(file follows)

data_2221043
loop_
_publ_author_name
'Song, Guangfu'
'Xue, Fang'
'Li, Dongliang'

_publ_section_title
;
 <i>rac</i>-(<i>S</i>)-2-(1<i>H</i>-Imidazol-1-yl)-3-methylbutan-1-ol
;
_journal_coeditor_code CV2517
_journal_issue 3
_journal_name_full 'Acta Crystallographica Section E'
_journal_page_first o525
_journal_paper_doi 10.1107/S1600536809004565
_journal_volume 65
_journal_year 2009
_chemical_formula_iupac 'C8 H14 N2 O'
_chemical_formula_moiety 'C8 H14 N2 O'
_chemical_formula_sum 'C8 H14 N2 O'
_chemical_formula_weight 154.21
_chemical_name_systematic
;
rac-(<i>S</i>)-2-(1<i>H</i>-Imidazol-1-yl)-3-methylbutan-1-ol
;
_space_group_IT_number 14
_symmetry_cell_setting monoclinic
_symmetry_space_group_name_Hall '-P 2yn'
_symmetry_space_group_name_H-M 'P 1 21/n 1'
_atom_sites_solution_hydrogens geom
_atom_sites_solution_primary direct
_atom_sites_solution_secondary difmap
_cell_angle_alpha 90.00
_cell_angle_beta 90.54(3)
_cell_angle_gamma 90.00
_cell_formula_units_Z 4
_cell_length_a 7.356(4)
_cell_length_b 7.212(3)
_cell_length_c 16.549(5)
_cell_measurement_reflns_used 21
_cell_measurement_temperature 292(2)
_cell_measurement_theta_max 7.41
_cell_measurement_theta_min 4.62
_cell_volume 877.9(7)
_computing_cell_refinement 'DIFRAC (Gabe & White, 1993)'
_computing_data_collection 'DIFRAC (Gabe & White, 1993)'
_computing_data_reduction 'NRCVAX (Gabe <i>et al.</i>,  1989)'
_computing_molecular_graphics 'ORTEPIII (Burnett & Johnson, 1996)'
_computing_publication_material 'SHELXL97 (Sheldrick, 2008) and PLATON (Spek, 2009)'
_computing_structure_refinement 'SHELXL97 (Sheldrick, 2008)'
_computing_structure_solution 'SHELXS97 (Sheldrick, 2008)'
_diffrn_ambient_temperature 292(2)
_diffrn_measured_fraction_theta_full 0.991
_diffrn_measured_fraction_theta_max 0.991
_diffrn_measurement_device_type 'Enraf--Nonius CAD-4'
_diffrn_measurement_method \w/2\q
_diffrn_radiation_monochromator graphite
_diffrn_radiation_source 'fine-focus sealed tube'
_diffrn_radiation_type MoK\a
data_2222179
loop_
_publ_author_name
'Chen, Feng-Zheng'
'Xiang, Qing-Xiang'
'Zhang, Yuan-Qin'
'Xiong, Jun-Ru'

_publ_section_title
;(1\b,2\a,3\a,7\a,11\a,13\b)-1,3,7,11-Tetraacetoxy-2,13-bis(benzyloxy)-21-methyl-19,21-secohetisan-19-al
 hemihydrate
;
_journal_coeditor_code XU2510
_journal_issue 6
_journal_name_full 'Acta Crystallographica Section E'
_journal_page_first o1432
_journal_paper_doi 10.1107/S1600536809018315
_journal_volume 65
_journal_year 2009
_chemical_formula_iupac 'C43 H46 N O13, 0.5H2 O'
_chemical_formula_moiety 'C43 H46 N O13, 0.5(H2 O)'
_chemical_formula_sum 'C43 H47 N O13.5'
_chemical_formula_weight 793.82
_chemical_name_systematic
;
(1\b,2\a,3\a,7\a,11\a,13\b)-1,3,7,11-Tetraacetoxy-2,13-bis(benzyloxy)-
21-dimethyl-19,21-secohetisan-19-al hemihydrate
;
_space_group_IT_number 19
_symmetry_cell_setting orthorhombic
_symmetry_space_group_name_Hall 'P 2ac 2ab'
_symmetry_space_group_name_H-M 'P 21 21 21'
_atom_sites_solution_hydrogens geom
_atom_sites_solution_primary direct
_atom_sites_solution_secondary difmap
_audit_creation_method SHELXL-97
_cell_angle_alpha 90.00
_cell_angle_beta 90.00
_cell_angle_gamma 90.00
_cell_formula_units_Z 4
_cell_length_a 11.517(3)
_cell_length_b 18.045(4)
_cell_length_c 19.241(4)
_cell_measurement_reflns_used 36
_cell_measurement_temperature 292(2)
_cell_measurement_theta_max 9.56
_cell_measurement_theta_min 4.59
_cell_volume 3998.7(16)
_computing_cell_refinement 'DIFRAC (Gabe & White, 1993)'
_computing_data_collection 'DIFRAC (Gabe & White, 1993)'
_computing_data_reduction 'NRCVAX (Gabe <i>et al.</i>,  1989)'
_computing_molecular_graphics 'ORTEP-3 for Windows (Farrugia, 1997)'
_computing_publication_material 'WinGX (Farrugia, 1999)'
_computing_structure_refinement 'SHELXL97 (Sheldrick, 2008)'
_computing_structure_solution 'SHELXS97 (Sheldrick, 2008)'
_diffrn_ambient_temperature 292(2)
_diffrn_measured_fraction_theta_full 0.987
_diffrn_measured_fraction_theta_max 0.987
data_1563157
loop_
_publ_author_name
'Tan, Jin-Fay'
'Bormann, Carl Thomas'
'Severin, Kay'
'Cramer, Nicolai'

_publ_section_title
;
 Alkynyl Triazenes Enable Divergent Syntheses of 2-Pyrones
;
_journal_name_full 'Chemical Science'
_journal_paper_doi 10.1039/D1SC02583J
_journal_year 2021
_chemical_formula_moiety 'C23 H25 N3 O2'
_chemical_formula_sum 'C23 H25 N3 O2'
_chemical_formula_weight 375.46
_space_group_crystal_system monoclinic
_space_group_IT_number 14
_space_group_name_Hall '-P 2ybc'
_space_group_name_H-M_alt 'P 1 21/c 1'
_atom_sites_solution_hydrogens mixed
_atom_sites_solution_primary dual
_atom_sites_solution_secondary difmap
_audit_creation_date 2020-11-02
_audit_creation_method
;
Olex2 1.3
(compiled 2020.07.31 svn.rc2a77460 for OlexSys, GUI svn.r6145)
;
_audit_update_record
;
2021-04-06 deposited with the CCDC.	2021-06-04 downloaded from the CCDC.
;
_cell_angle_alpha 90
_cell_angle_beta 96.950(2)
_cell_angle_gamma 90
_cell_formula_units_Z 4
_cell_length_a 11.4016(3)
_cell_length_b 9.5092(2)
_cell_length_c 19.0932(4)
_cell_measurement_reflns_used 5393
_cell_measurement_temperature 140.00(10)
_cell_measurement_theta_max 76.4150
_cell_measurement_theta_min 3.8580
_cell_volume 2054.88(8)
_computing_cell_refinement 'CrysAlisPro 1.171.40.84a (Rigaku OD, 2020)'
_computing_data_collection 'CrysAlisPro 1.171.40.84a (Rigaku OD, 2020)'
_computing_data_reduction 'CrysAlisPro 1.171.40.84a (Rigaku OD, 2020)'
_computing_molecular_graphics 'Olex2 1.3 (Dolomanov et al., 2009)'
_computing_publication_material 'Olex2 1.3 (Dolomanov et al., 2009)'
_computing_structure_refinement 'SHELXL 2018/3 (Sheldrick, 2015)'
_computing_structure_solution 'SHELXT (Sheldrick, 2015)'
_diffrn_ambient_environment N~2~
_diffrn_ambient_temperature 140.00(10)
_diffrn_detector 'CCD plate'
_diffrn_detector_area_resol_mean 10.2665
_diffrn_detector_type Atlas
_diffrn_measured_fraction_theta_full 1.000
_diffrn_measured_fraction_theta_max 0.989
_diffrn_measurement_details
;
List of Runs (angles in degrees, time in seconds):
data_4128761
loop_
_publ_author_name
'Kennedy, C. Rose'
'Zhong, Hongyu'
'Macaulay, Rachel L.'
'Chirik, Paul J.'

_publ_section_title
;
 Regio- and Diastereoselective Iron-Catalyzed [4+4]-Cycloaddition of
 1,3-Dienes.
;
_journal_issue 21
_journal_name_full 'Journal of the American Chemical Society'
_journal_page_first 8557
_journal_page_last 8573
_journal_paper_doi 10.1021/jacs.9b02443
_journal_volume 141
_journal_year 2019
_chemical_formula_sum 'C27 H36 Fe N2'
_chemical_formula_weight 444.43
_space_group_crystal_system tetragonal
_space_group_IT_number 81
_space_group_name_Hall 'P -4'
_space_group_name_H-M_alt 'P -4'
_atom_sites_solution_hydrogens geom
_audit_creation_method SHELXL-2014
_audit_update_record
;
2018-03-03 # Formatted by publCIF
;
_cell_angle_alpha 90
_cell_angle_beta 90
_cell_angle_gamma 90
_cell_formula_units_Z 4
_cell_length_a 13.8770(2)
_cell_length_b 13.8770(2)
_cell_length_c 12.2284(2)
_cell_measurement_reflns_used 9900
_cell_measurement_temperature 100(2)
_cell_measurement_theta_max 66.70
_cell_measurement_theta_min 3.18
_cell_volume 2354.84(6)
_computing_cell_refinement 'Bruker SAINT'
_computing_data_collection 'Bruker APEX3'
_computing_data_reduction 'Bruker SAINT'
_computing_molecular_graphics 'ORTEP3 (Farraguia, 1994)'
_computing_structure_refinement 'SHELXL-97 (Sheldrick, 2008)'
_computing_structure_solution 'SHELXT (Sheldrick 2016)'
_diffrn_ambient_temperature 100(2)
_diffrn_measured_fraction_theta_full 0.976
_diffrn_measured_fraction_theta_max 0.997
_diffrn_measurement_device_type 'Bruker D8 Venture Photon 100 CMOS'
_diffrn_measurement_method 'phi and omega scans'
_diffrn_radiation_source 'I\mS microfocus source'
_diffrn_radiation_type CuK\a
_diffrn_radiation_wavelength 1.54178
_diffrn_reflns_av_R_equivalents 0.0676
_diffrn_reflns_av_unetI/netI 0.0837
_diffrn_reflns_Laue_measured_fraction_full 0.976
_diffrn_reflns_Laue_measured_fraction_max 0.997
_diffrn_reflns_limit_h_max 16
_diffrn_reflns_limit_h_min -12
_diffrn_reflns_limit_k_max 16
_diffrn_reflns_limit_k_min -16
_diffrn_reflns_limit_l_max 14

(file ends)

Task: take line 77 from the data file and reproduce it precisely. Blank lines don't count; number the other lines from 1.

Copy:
_journal_year 2009